SUBJECT: TOBACCO; Cigarette Tax Stamp Fees; Tobacco Enforcement Special Fund; Hawaiʻi Tobacco Settlement Special Fund
BILL NUMBER: HB 2341 HD 1
INTRODUCED BY: House Committee on Health & Homelessness
EXECUTIVE SUMMARY: Amends the amount of funding for the Tobacco Enforcement Special Fund administered by the Department of the Attorney General by amending the amount of funds that the Tobacco Enforcement Special Fund can carry over at the end of the fiscal year; increasing the cigarette tax stamp fee and concurrently increasing the percentage of the cigarette tax stamp fee deposited to the Tobacco Enforcement Special Fund; and amending the amount of funds to be deposited to the credit of the Tobacco Enforcement Special Fund from tobacco settlement moneys.
SYNOPSIS: Amends section 28-15, HRS, to allow the tobacco enforcement special fund to accumulate funds up to $750,000 (up from $500,000) without the excess lapsing to the general fund.
Amends section 245-26, HRS, to increase the stamp fee from 1.7% to 2.2% of the value of tax stamps sold, and to route the additional 0.5% to the tobacco enforcement special fund.
Amends section 328L-2, HRS, to increase the earmark on tobacco settlement moneys to the tobacco enforcement special fund from $350,000 to $750,000 per fiscal year.
EFFECTIVE DATE: July 1, 3000.
STAFF COMMENTS: This is an Administration bill sponsored by the Department of Attorney General and designated ATG-02 (24).
The question that should be asked is what the purpose of the tobacco tax is. If the goal is to make people stop smoking by making it cost-prohibitive to smoke, then (a) it’s working, as hikes in the cigarette tax have begun to exert downward pressure on collections not only locally but also nationally, but (b) it shouldn’t be expected to raise revenue, because of (a). If the goal is really to stop the behavior, why are we not banning it?
As the Foundation’s previous President, Lowell Kalapa, wrote in the Tax Foundation of Hawaii’s weekly commentary on October 28, 2012:
Lawmakers seem to have a simplistic reaction to solving problems the solution to which plagues their constituents – tax it.
Probably the best example is what people like to call sin taxes, those excise taxes that are levied on tobacco and alcohol products. After all, smoking causes cancer and alcohol causes all sorts of problems including driving under the influence. Lawmakers and community advocates shake their heads and push for higher tax rates, arguing that making these products more expensive will deter folks from using these products.
The problem is that lawmakers also like the revenues that are generated from the sales of these products and, in some cases, they have tried to link the use and sale of these products with noble causes such as the funding of the Cancer Research Center that is currently being built. Again, the argument is that smokers should pay for programs and projects which seek to cure the related ill which in this case is cancer caused by smoking.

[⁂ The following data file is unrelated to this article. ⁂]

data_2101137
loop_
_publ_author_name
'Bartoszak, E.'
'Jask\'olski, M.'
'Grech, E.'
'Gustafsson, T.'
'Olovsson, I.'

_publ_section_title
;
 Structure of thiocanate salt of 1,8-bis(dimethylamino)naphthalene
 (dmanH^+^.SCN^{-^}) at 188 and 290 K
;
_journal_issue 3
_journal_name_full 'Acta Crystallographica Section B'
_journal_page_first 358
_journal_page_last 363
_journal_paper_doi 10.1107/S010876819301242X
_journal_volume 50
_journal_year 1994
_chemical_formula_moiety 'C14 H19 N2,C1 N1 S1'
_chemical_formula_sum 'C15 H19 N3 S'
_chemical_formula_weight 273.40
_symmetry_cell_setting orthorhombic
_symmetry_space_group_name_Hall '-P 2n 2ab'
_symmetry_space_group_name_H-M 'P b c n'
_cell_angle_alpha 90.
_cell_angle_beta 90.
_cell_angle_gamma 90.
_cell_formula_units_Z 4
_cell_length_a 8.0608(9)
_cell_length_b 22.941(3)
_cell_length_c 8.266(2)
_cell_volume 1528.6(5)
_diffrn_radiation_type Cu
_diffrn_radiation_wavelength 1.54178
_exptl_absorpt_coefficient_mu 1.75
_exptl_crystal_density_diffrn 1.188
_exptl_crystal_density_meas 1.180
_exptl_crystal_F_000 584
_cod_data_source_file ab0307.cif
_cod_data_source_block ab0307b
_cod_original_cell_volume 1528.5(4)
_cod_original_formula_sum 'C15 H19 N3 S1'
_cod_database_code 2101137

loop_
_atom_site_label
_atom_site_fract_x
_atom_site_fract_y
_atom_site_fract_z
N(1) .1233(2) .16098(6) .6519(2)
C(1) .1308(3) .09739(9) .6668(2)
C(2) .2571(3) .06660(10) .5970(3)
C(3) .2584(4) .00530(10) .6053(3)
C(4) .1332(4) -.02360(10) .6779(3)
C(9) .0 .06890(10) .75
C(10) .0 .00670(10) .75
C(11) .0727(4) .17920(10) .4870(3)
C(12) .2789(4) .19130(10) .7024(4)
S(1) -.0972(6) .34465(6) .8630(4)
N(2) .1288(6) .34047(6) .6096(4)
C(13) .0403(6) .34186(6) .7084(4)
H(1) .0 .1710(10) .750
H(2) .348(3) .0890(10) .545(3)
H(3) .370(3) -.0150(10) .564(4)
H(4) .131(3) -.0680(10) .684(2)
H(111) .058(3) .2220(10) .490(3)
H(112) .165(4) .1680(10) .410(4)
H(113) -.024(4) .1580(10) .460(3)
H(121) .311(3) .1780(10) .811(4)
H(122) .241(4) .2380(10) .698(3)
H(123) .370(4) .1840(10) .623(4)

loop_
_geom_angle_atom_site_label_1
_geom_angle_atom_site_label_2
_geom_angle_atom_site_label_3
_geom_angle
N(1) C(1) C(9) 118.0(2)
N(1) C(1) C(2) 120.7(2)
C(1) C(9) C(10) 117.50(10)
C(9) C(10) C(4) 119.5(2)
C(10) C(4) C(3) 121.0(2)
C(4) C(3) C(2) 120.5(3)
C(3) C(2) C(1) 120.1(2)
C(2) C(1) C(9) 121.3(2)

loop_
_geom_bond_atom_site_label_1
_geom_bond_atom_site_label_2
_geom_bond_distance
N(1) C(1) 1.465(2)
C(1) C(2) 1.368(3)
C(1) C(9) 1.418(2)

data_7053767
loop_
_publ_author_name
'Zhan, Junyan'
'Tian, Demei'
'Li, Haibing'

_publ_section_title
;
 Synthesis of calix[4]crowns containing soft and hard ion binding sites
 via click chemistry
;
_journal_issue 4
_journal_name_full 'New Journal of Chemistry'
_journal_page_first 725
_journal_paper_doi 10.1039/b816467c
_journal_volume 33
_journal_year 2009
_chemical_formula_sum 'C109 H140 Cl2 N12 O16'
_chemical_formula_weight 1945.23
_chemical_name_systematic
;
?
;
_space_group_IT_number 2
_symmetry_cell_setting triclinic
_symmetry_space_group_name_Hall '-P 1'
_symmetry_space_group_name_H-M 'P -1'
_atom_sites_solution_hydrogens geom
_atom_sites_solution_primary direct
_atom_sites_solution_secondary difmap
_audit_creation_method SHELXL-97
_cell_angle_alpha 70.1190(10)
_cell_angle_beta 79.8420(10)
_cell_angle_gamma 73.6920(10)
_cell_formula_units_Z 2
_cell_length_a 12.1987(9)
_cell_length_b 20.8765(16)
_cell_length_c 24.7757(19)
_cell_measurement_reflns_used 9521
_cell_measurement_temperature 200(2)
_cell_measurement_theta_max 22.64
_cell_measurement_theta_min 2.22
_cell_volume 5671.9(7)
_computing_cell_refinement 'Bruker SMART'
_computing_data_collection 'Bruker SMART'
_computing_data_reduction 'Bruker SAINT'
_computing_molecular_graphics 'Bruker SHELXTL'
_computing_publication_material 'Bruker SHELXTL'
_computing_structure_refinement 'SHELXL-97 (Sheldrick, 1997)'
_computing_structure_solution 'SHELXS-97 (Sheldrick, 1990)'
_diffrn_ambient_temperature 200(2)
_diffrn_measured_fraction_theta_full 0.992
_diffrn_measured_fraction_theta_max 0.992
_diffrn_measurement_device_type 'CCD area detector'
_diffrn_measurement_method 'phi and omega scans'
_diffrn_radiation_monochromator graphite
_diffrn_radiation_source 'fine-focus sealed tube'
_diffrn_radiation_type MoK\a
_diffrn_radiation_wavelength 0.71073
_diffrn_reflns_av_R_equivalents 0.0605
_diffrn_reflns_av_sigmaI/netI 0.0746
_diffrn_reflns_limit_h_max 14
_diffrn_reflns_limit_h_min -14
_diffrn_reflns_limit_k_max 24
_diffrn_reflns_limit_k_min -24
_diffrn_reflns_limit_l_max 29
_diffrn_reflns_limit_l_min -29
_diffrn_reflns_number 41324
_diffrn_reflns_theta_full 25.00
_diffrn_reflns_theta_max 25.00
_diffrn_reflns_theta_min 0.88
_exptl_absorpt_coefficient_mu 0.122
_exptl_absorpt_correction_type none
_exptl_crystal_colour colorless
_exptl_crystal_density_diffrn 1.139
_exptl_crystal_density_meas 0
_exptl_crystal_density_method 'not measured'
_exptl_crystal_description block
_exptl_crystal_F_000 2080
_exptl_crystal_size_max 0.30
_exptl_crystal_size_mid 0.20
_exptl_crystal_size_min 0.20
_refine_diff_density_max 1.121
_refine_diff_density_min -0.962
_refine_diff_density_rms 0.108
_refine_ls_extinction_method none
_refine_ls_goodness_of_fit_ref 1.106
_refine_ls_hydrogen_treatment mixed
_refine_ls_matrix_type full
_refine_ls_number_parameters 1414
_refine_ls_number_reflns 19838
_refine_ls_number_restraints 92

The irony is that arguments to increase the tax on tobacco and, more specifically, cigarettes, is a goal of getting smokers to quit while depending on the revenues from tobacco and cigarette taxes to fund an ongoing program, in this case the Cancer Research Center. So, which is it folks, stop smokers from smoking and if successful, there won’t be any revenues to fund the Cancer Research Center?
The fact of the matter is that it appears that both locally and nationally, higher taxes on cigarettes are influencing smokers as tax collections on the sale of cigarettes have fallen. Certainly, some of the decline is due to smokers actually quitting, but to some degree one has to suspect that some purchases were made via mail order from exempt Indian reservation outlets while others may be what is called gray market purchases, that is from sources outside the country.
What should come as a surprise is that most of the folks who have quit are of some means as they are more likely to recognize the health hazard caused by use of this product. That means most of those who are still smoking are among the lower-income members of our community. Thus, the tax is regressive, generating less and less collections from middle and higher-income individuals.
Kalapa, “Finding the Blame for What Ails You,” at https://www.tfhawaii.org/wordpress/blog/2012/10/finding-the-blame-for-what-ails-you/ (Oct, 28, 2012).
As predicted, programs that have been fed by earmarks from the tobacco tax, like the Cancer Research Center, have become a victim of the success of tobacco cessation programs and publicity. Revenues produced by the tobacco tax have been in steady decline over the past few years despite tax rate increases and hoisting the smoking age to 21 in the 2015 session certainly didn’t reverse the trend.
Source: Department of Taxation Annual Report (2022-2023), page 24.
Fiscal reliance on funds from a sin tax is inadvisable, perhaps outright dangerous. If the goal is to affect social behavior, use of the tax law is not the most effective way to do so.